How to Strip Your System Down in Preparation for Hardware Troubleshooting
The purpose of this guide is to show you how to strip your system down to the minimum configuration needed to troubleshoot problems with hardware devices. (This is a "last-resort" technique and should only be used after all other troubleshooting tools have been tried).
- DOS Boot Disk ( a floppy version is preferable - but if you don't have a floppy you can use a CD version (be sure to get the CD drivers if you're using the CD version)).
- A bootable drive test tool from your hard drive manufacturer's website (if Windows won't boot and install SpeedFan)
- Test your memory with this free utility: MemTest86 Let it run for at least 2 hours (overnight is better).
This will ensure that your memory is error free and isn't the source of the problem.
- If Windows is still running, run this free, online test: Windows Live Scanner
This will ensure that you're malware free, will clean your registry, will delete your Temp files, and will defragment your hard drive.
- Then check the SMART status of your hard drive using this free utility: SpeedFan
This will ensure that your hard drive isn't the source of the problem (due to an impending failure). If Windows isn't running, you'll still need it - so download it anyway.
- If Windows isn't working to install SpeedFan, then go to the website of the manufacturer of your hard drive and download a bootable drive test CD/floppy from there. Run the test on your drive to see if it is OK.
- Unplug the system from the wall, and ensure that you remain grounded to the metal chassis throughout the procedure. Then, remove everything from the system leaving only these components:
Case (and remove it if you've got a non-conductive mat you can use for testing (and no kids or cats to get into it).
PSU (Power Supply Unit)
CPU, cooler and fan
1 stick of RAM (presumed to be good since you ran the MemTest86 utility in Step 1)
floppy drive OR CD drive (not both)
- On the very first boot, disable any onboard devices (like the USB ports) in the system BIOS.
- At some point (if this is a hardware failure) you'll find the error is caused by a particular piece of hardware. While this is most likely the cause of your problems - please remember that it can be a combination of things that have caused this. As such, a single device replacement won't necessarily fix the problem.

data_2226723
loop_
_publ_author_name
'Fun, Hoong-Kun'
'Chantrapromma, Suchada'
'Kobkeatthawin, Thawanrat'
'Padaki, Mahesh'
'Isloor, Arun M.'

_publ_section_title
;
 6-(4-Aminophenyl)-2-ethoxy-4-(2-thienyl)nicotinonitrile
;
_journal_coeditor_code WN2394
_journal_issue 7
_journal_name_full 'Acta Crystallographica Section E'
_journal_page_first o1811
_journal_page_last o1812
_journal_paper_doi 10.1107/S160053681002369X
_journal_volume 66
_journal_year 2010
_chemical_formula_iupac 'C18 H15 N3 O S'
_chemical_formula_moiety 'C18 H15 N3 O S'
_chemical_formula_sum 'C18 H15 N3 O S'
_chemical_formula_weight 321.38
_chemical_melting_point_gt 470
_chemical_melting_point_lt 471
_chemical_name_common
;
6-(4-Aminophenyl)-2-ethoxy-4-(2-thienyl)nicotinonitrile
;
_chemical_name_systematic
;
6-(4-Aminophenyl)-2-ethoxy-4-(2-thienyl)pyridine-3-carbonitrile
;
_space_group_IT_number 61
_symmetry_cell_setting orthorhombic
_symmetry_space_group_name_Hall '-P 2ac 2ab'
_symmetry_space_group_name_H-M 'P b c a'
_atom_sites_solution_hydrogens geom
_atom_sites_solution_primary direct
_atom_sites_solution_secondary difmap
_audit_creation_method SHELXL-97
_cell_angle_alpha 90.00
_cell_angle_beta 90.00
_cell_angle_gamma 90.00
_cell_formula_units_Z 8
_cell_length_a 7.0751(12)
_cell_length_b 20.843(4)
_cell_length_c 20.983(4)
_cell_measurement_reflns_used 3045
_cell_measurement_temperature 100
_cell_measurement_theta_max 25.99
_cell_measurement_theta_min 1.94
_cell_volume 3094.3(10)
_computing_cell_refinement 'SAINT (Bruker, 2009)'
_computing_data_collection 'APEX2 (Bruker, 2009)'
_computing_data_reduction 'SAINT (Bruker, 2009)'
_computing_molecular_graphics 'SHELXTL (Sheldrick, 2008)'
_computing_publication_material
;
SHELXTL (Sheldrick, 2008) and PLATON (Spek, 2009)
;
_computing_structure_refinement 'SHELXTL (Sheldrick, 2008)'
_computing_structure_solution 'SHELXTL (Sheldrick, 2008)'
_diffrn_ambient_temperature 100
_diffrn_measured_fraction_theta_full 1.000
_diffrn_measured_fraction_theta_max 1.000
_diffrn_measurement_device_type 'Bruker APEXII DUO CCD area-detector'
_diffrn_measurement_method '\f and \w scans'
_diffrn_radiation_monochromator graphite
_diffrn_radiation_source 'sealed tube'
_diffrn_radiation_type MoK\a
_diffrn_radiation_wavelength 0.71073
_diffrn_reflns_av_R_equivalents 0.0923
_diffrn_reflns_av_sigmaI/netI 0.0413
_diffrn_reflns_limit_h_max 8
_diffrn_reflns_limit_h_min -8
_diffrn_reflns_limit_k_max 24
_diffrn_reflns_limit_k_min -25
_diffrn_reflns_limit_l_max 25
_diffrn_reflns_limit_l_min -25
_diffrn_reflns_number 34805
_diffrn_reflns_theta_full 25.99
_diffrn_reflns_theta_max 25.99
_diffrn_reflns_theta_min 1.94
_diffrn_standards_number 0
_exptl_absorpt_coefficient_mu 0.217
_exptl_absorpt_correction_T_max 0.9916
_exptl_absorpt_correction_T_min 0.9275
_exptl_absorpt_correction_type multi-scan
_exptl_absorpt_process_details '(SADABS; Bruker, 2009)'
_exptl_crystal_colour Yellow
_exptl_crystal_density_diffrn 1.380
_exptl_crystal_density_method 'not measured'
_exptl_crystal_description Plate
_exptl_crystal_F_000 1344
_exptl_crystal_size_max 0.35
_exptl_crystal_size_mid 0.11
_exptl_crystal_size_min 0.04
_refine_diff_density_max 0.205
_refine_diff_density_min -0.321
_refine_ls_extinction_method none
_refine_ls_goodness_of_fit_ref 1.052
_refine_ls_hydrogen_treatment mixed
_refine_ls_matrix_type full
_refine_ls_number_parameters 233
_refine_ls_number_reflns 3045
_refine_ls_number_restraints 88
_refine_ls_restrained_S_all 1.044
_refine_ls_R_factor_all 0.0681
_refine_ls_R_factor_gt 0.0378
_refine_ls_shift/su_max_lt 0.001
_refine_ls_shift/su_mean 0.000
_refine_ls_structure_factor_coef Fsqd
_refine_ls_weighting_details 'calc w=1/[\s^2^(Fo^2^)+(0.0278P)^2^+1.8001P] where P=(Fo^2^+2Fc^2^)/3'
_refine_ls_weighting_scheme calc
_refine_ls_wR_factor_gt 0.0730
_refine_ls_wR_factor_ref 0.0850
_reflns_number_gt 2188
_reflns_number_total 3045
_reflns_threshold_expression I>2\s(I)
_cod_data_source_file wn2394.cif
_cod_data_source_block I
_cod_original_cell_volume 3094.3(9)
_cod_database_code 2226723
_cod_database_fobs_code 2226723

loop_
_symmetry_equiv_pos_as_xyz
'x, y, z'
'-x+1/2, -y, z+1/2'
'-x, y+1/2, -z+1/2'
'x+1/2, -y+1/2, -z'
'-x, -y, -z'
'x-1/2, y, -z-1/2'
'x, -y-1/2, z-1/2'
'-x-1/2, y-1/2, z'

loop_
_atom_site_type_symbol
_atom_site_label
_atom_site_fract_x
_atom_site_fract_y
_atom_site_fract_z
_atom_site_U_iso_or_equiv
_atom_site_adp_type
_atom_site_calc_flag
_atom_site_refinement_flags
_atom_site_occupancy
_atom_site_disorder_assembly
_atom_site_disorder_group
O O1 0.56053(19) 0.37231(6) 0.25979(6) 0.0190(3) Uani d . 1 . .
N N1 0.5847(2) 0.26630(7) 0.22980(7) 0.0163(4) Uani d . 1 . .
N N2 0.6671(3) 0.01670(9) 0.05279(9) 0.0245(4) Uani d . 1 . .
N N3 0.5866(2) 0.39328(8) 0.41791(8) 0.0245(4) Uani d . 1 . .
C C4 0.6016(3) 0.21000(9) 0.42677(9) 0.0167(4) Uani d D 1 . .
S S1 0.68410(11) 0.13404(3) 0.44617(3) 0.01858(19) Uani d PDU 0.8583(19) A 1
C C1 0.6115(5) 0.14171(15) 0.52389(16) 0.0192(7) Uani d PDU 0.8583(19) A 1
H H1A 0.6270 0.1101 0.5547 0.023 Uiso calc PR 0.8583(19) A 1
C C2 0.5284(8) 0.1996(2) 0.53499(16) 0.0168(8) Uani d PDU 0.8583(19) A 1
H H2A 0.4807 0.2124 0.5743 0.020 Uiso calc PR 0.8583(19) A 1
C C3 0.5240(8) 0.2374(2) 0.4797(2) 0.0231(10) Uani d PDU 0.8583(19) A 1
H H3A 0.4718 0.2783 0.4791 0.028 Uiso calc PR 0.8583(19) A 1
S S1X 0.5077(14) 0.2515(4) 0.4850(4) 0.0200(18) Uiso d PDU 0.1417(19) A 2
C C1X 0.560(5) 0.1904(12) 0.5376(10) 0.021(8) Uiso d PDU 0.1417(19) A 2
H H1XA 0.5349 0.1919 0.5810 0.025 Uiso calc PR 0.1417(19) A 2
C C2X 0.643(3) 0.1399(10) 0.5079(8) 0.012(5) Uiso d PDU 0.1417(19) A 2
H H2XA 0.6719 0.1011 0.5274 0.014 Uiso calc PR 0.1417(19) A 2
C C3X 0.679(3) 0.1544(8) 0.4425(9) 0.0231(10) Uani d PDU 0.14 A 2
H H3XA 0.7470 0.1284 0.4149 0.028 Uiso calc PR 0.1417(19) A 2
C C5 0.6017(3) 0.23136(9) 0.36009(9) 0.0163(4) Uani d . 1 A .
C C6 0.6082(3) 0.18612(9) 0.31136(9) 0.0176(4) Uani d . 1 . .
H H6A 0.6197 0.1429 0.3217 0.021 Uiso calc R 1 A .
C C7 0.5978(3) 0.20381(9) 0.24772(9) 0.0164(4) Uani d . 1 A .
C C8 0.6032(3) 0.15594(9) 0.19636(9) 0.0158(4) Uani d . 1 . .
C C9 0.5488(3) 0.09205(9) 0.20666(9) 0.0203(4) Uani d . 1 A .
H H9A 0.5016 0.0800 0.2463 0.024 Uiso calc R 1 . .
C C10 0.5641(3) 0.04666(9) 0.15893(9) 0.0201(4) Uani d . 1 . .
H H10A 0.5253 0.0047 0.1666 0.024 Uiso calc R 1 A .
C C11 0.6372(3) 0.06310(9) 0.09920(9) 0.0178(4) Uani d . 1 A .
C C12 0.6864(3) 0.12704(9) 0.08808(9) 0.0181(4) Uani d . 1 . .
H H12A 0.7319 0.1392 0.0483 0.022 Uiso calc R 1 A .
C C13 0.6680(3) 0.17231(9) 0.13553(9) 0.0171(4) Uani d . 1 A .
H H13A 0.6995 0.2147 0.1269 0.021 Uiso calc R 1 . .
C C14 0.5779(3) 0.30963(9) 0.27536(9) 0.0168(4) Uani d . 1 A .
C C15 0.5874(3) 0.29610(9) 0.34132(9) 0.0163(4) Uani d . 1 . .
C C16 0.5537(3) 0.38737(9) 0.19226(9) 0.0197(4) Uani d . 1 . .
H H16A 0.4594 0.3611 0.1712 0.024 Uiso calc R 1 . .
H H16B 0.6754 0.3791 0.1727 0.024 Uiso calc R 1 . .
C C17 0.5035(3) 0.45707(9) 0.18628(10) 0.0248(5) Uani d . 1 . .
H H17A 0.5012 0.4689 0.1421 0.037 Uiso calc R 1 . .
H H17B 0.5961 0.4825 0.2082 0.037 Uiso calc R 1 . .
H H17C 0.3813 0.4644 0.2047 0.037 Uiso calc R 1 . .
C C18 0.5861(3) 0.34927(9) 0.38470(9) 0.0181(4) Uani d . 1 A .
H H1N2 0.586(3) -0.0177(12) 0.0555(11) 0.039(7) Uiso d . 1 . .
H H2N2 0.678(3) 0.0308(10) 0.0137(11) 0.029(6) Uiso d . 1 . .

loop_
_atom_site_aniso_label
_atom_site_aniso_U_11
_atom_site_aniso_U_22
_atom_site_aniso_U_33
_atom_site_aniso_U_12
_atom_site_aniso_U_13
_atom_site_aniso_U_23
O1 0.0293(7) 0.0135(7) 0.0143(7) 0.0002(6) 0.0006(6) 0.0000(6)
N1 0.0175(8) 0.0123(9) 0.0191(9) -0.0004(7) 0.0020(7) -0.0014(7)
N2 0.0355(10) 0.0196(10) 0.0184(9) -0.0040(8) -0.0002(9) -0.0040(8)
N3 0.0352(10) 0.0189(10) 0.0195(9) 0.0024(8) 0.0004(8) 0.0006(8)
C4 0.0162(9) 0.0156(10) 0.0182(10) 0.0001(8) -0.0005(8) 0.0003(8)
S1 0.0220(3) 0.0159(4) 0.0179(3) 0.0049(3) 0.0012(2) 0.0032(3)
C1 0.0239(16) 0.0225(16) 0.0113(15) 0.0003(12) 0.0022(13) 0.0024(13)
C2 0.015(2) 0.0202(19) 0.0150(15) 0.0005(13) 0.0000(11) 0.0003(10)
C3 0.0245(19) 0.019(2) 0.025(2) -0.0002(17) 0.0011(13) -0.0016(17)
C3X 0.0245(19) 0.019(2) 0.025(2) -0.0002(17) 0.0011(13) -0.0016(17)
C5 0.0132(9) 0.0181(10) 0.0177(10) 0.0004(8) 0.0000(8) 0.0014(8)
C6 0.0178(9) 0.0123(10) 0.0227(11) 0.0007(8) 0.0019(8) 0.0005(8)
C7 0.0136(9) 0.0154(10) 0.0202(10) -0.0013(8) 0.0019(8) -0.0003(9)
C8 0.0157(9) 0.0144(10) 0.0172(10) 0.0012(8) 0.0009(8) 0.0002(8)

So, on to the troubleshooting! Just follow these steps until you get the error. Then do it again to double check. Then replace the device that caused it and all should be well with the system (see caveats above).
- Try and boot from a DOS floppy.
- If it works, then add the mouse and try again.
- If that works, then add the hard drive and try again.
- If that works, then start trying to get Windows to load.
Once Windows is up, use this free utility to check the SMART status of your hard drive: http://www.almico.com/speedfan.php
Generally, this sequence should at least allow your system to boot up. If not, post what you've done on the forums and someone will be able to help you isolate the problem.
Once that's done, start by enabling the onboard devices (one at a time). Check for the error and then enable the next one.
After all the onboard devices are done, then start with the devices that plug into the mobo inside of the case. Do these one at a time also.
Then start plugging in the external devices, one by one, until they're all in.
- So, you've found the bad device and have replaced it. Either this makes the problem go away or it doesn't. If it fixed it, great! If not, let's start the troubleshooting all over and try it again. Since the case is stripped, the easiest thing is to run through this hardware troubleshooter again.